Terminal Server

1. Introduction

This page gives an overview of terminal server software, as opposed to terminal server hardware. The links below have been researched for the Surrey LUG wiki by FayZee and posted here in March 2007.

2. Definition of Terminal Server

  • en.wikipedia.org - Wiki entry: Quoted from site: "A terminal server is a device to connect multiple, possibly remote, input/output devices to a central processing unit."

3. Definition of Linux Terminal Server Project (LTSP)

  • en.wikipedia.org - Wiki entry: Quoted from site: "Linux Terminal Server Project (LTSP) is an add-on package for Linux that allows many people to simultaneously use the same computer. Applications run on the server with a terminal known as a thin client handling input and output. These thin clients are also known as X terminals. Generally, they are low-powered, lack a hard disk and are quieter than desktop computers. This is because they do not have any moving parts."

4. General Intro to LTSP

  • wiki.ltsp.org - New features: This page was last edited in November 2005 but is well written and gives you a little taste of what's possible.


6. LTSP Cybertent (Real life implementation)

  • 2005 Hes Fes: Fully documented implementation of LTSP by Psand.net. The Home Educators' Seaside Festival, down in Dorset, invited them to set up a cybertent, which proved highly popular. Useful do's and dont's, plenty of photos and a video tour of the tent in full swing (tip: wget).

7. Edubuntu ( Linux for Young Human Beings)

  • www.edubuntu.org - Edubuntu: Official home page offering the Edubuntu Manifesto, news, information and downloads. Kept up-to-date by Canonical.

8. DebianEdu

DebianEdu is a project about utilizing Debian to make the best distribution for educational purposes.

Skolelinux is the name of a CustomDebianDistribution which is produced by the DebianEdu project. "skole" is Norwegian and means "school".

9. K12 (Linux in Schools)

  • k12ltsp.org - K12LTSP Information: Site No. 1. Based on Fedora Core 5, K-12 comes with a full set of familiar GUI tools for configuring your server. You have the choice of KDE or GNOME desktops and many applications. This site seems not to have been updated since about 2002, but still has reference information. (See archives link below.)
  • k12linux.org - K-12 Instructions: Site No. 2. These pages provide instructions, samples and links to resources for your Linux project. Announces an out of date K12 version but try the Building a Linux Box link for lists of specs.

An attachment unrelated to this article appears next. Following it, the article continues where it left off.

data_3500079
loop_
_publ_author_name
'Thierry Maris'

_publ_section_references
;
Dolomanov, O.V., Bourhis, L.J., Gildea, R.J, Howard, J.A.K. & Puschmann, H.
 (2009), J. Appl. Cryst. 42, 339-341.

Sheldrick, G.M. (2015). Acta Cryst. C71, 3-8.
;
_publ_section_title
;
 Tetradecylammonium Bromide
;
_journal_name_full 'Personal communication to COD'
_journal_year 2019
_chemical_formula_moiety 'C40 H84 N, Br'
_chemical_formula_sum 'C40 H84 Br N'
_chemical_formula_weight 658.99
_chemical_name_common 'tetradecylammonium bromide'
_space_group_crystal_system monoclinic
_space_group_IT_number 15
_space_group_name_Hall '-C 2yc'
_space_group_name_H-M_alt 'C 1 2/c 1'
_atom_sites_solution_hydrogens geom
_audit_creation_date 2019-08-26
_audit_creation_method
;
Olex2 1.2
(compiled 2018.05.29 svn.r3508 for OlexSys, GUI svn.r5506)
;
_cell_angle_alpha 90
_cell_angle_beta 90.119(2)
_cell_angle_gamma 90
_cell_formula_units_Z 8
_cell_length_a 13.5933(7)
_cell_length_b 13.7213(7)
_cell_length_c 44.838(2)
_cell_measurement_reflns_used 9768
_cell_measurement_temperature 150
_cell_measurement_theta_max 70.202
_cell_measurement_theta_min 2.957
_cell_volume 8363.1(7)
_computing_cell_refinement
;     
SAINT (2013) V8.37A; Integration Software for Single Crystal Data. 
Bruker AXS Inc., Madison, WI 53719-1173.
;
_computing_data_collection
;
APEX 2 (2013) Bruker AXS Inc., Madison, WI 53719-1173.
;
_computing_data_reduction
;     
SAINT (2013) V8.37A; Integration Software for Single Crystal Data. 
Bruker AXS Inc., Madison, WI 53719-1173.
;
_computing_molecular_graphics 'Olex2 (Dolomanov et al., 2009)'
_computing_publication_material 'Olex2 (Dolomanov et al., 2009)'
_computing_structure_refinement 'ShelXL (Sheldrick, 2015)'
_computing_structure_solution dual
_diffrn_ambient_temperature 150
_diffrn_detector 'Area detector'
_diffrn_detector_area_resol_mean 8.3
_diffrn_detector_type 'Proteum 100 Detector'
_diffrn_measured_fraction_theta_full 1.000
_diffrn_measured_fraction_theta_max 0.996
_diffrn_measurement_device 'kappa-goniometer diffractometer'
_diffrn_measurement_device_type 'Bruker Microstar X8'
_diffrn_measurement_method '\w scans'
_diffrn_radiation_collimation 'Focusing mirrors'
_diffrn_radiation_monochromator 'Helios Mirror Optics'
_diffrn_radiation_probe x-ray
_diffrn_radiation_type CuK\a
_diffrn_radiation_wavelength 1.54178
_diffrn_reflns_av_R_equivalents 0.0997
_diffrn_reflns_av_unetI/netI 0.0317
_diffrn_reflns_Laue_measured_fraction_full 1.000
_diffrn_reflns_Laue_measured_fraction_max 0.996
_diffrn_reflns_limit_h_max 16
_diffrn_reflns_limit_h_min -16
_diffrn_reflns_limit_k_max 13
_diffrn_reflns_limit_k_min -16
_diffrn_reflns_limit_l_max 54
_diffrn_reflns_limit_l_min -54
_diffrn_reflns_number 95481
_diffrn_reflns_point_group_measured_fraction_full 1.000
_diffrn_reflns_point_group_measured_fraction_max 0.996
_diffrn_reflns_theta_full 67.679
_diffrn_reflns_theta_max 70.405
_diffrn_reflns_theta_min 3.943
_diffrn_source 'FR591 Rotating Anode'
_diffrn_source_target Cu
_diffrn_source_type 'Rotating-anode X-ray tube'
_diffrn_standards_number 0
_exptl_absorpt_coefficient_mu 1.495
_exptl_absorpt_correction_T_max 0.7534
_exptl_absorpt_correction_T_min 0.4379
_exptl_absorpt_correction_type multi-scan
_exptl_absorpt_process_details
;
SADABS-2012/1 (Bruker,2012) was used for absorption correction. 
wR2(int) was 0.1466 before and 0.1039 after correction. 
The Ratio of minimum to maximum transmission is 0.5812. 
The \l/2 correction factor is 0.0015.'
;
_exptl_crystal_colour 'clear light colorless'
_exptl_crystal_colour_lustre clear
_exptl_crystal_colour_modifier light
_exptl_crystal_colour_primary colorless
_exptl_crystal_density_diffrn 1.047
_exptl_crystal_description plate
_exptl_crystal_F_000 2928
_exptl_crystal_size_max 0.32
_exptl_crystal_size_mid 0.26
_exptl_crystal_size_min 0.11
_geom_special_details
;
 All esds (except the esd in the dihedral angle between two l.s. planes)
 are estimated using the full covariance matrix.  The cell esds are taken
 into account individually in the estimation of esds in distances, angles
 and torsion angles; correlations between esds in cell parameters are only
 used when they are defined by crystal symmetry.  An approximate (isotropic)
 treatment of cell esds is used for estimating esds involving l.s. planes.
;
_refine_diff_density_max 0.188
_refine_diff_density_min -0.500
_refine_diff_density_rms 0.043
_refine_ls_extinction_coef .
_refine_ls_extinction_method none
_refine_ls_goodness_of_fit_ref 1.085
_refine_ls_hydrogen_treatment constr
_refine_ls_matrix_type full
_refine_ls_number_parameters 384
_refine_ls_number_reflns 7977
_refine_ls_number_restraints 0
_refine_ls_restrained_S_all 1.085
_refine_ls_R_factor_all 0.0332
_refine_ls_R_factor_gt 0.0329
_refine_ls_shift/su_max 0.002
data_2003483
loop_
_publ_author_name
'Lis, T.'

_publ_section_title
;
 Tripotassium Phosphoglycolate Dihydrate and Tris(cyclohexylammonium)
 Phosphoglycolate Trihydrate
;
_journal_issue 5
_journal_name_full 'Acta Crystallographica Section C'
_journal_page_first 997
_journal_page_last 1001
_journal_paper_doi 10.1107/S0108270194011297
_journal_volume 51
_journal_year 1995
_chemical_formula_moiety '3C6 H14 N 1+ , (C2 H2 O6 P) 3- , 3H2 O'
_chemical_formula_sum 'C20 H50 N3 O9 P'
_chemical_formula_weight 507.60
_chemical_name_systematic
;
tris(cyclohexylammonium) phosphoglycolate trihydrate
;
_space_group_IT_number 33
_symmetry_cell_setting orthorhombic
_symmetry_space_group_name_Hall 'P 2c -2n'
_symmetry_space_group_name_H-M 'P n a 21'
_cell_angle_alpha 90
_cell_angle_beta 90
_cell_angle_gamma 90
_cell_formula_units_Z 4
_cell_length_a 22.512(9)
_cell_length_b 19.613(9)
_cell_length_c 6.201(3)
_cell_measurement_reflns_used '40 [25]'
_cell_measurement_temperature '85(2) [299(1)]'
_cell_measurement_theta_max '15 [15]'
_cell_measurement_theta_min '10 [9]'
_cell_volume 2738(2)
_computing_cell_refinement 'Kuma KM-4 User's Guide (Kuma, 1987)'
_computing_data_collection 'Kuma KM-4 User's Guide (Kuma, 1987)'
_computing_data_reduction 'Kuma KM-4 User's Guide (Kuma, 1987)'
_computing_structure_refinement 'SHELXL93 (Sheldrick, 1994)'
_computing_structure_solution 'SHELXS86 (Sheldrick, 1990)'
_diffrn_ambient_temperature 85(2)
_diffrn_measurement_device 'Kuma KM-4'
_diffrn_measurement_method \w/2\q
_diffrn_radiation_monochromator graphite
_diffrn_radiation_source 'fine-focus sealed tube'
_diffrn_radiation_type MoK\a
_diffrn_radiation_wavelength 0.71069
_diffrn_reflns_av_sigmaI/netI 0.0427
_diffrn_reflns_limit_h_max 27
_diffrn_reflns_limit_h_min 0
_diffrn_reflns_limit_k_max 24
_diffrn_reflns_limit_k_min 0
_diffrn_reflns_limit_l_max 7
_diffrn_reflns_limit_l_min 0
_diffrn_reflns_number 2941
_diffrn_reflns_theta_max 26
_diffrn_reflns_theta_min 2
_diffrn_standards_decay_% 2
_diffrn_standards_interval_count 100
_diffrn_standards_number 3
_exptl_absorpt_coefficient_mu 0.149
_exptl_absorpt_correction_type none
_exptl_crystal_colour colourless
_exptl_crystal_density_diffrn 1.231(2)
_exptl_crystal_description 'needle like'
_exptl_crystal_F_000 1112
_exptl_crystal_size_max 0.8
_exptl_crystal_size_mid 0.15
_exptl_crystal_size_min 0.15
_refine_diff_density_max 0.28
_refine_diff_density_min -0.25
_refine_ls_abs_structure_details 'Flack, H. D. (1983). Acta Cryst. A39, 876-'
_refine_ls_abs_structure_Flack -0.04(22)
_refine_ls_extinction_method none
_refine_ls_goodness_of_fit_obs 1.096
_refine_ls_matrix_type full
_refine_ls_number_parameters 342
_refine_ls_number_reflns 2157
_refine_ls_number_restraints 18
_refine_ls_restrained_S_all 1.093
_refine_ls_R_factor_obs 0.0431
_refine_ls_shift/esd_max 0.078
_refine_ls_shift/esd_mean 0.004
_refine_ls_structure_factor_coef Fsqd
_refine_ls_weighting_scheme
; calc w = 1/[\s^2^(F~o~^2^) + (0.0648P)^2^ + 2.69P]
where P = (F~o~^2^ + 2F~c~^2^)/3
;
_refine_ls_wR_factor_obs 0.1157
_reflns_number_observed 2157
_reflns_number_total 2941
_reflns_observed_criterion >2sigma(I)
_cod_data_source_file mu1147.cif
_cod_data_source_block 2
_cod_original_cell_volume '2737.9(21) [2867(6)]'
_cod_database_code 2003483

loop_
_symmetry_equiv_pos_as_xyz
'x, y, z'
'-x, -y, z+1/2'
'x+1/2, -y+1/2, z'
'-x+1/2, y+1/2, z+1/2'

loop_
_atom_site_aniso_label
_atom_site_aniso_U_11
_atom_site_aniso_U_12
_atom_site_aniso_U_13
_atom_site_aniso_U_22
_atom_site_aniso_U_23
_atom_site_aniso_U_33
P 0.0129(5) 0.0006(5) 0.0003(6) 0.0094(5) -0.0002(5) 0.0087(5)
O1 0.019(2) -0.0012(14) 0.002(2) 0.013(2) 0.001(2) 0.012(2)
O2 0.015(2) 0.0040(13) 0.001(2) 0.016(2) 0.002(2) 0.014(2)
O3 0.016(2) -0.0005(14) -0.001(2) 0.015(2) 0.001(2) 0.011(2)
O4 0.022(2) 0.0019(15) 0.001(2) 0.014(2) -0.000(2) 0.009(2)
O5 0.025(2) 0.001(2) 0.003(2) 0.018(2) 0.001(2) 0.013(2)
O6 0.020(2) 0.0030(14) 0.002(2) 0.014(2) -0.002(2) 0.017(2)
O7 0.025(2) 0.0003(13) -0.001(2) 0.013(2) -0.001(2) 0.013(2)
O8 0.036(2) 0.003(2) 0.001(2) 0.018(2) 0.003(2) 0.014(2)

• k12os.org - K12 News: Site No. 3. K12 open source news for schools. Contains links to interesting podcasts. Links to March 2007 articles available - e.g. see under 'Linux in schools news' section on right of home page.
  • k12edcom.org - K12EdCom: Educational Commons for OpenCourseWare. Check out the [Moodle] digital photography course featuring the GIMP and published under the Creative Commons. Not to mention links to a host of other tutorials. Latest news link posted October 2006.

10. Cutter Desktop System (Commercial)

  • www.cutterproject.co.uk - About Cutter: UK company that provides commercial support of LTSP in offices and schools. This page describes and explains the server/client setup favoured by Cutter. The site contains case studies and local authority news.

11. 2X TerminalServer (GPL / Commercial)

  • www.2x.com - 2X TerminalServer: 2X ThinClientServer PXES edition. 2X TerminalServer for Linux is an Open Source project, licensed under the GPL and is free of charge.

12. Further Reading

  • Moodle: You might also like to look at Moodle, the open source course management system.
  • SchoolForge.net: The repository for software, lesson plans and projects. Postings current for March 2007.


13. LTSP FAQ Research

Q. Can multiple servers be used in an LTSP setup?

A. Yes. For examples and how-to from 2005/6, see wiki.OpenSSI.org and OpenSSI.org.

Q. What network speed is desirable for an LTSP setup?

A. Depends on the requirements. The following quote comes from Psand.net's cybertent setup: "There were two network cards, one for the public WAN connexion to the Internet via the satellite link and the other the private LTSP 1GB LAN. This second link was made via a long Ethernet cable all the way from the communications vehicles to a Linksys 24 port 10/100MB switch with a gigabit port, in the cybertent."